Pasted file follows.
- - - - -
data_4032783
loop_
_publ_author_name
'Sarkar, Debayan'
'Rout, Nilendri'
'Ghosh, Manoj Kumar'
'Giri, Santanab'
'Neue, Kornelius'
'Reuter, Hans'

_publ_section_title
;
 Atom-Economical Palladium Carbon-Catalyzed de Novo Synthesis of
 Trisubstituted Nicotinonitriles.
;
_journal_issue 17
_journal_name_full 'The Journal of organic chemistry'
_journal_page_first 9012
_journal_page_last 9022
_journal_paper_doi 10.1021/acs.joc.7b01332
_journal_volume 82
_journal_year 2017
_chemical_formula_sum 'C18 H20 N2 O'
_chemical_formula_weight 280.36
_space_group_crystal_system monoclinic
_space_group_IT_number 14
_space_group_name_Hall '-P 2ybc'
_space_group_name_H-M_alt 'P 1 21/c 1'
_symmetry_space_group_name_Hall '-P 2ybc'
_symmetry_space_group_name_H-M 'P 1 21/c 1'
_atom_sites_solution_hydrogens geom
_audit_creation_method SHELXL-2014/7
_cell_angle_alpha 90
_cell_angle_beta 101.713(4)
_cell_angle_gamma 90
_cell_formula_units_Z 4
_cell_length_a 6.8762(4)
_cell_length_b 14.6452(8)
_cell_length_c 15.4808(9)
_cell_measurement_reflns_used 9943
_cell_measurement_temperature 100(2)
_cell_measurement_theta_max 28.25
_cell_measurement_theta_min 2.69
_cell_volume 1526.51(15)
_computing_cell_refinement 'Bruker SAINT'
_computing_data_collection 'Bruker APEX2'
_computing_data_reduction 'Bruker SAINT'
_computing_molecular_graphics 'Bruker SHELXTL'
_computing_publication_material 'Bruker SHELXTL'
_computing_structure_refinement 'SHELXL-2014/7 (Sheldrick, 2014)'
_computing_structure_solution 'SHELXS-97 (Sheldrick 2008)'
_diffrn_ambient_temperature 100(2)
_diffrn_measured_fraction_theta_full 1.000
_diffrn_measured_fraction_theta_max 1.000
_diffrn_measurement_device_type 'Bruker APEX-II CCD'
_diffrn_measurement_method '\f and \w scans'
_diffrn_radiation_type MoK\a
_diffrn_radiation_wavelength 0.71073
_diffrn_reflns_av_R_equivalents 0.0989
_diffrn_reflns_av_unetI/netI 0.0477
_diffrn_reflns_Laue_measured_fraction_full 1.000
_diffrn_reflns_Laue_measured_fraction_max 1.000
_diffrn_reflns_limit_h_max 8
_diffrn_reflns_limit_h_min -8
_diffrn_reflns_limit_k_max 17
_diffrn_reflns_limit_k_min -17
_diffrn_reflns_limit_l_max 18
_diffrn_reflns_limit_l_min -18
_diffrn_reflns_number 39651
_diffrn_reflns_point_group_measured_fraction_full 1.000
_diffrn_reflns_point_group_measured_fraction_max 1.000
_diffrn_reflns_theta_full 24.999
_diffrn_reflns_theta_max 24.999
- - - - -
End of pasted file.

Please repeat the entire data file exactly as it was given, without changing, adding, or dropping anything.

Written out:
data_4032783
loop_
_publ_author_name
'Sarkar, Debayan'
'Rout, Nilendri'
'Ghosh, Manoj Kumar'
'Giri, Santanab'
'Neue, Kornelius'
'Reuter, Hans'

_publ_section_title
;
 Atom-Economical Palladium Carbon-Catalyzed de Novo Synthesis of
 Trisubstituted Nicotinonitriles.
;
_journal_issue 17
_journal_name_full 'The Journal of organic chemistry'
_journal_page_first 9012
_journal_page_last 9022
_journal_paper_doi 10.1021/acs.joc.7b01332
_journal_volume 82
_journal_year 2017
_chemical_formula_sum 'C18 H20 N2 O'
_chemical_formula_weight 280.36
_space_group_crystal_system monoclinic
_space_group_IT_number 14
_space_group_name_Hall '-P 2ybc'
_space_group_name_H-M_alt 'P 1 21/c 1'
_symmetry_space_group_name_Hall '-P 2ybc'
_symmetry_space_group_name_H-M 'P 1 21/c 1'
_atom_sites_solution_hydrogens geom
_audit_creation_method SHELXL-2014/7
_cell_angle_alpha 90
_cell_angle_beta 101.713(4)
_cell_angle_gamma 90
_cell_formula_units_Z 4
_cell_length_a 6.8762(4)
_cell_length_b 14.6452(8)
_cell_length_c 15.4808(9)
_cell_measurement_reflns_used 9943
_cell_measurement_temperature 100(2)
_cell_measurement_theta_max 28.25
_cell_measurement_theta_min 2.69
_cell_volume 1526.51(15)
_computing_cell_refinement 'Bruker SAINT'
_computing_data_collection 'Bruker APEX2'
_computing_data_reduction 'Bruker SAINT'
_computing_molecular_graphics 'Bruker SHELXTL'
_computing_publication_material 'Bruker SHELXTL'
_computing_structure_refinement 'SHELXL-2014/7 (Sheldrick, 2014)'
_computing_structure_solution 'SHELXS-97 (Sheldrick 2008)'
_diffrn_ambient_temperature 100(2)
_diffrn_measured_fraction_theta_full 1.000
_diffrn_measured_fraction_theta_max 1.000
_diffrn_measurement_device_type 'Bruker APEX-II CCD'
_diffrn_measurement_method '\f and \w scans'
_diffrn_radiation_type MoK\a
_diffrn_radiation_wavelength 0.71073
_diffrn_reflns_av_R_equivalents 0.0989
_diffrn_reflns_av_unetI/netI 0.0477
_diffrn_reflns_Laue_measured_fraction_full 1.000
_diffrn_reflns_Laue_measured_fraction_max 1.000
_diffrn_reflns_limit_h_max 8
_diffrn_reflns_limit_h_min -8
_diffrn_reflns_limit_k_max 17
_diffrn_reflns_limit_k_min -17
_diffrn_reflns_limit_l_max 18
_diffrn_reflns_limit_l_min -18
_diffrn_reflns_number 39651
_diffrn_reflns_point_group_measured_fraction_full 1.000
_diffrn_reflns_point_group_measured_fraction_max 1.000
_diffrn_reflns_theta_full 24.999
_diffrn_reflns_theta_max 24.999